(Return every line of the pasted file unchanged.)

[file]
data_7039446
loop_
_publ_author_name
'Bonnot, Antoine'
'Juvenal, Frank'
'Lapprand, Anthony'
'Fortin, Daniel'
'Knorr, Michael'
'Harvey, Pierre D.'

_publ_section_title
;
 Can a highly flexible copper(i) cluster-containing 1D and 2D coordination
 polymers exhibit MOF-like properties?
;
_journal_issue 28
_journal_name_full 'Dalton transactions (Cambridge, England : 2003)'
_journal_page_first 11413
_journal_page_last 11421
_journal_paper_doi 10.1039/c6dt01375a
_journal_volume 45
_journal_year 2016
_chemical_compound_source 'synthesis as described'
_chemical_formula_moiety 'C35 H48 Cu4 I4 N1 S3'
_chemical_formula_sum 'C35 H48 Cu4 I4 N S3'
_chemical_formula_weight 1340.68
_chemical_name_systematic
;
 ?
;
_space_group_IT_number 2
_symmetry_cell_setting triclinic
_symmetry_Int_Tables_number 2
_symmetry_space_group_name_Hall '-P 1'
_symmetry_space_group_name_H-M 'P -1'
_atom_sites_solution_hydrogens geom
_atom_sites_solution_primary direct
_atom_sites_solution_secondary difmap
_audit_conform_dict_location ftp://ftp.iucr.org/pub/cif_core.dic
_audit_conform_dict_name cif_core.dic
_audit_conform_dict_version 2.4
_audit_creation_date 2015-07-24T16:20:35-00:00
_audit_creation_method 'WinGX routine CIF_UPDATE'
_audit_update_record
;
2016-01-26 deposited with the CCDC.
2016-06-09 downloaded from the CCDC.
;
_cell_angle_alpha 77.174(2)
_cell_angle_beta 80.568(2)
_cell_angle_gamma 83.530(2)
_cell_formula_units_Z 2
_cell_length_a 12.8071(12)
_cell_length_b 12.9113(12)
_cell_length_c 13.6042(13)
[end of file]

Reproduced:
data_7039446
loop_
_publ_author_name
'Bonnot, Antoine'
'Juvenal, Frank'
'Lapprand, Anthony'
'Fortin, Daniel'
'Knorr, Michael'
'Harvey, Pierre D.'

_publ_section_title
;
 Can a highly flexible copper(i) cluster-containing 1D and 2D coordination
 polymers exhibit MOF-like properties?
;
_journal_issue 28
_journal_name_full 'Dalton transactions (Cambridge, England : 2003)'
_journal_page_first 11413
_journal_page_last 11421
_journal_paper_doi 10.1039/c6dt01375a
_journal_volume 45
_journal_year 2016
_chemical_compound_source 'synthesis as described'
_chemical_formula_moiety 'C35 H48 Cu4 I4 N1 S3'
_chemical_formula_sum 'C35 H48 Cu4 I4 N S3'
_chemical_formula_weight 1340.68
_chemical_name_systematic
;
 ?
;
_space_group_IT_number 2
_symmetry_cell_setting triclinic
_symmetry_Int_Tables_number 2
_symmetry_space_group_name_Hall '-P 1'
_symmetry_space_group_name_H-M 'P -1'
_atom_sites_solution_hydrogens geom
_atom_sites_solution_primary direct
_atom_sites_solution_secondary difmap
_audit_conform_dict_location ftp://ftp.iucr.org/pub/cif_core.dic
_audit_conform_dict_name cif_core.dic
_audit_conform_dict_version 2.4
_audit_creation_date 2015-07-24T16:20:35-00:00
_audit_creation_method 'WinGX routine CIF_UPDATE'
_audit_update_record
;
2016-01-26 deposited with the CCDC.
2016-06-09 downloaded from the CCDC.
;
_cell_angle_alpha 77.174(2)
_cell_angle_beta 80.568(2)
_cell_angle_gamma 83.530(2)
_cell_formula_units_Z 2
_cell_length_a 12.8071(12)
_cell_length_b 12.9113(12)
_cell_length_c 13.6042(13)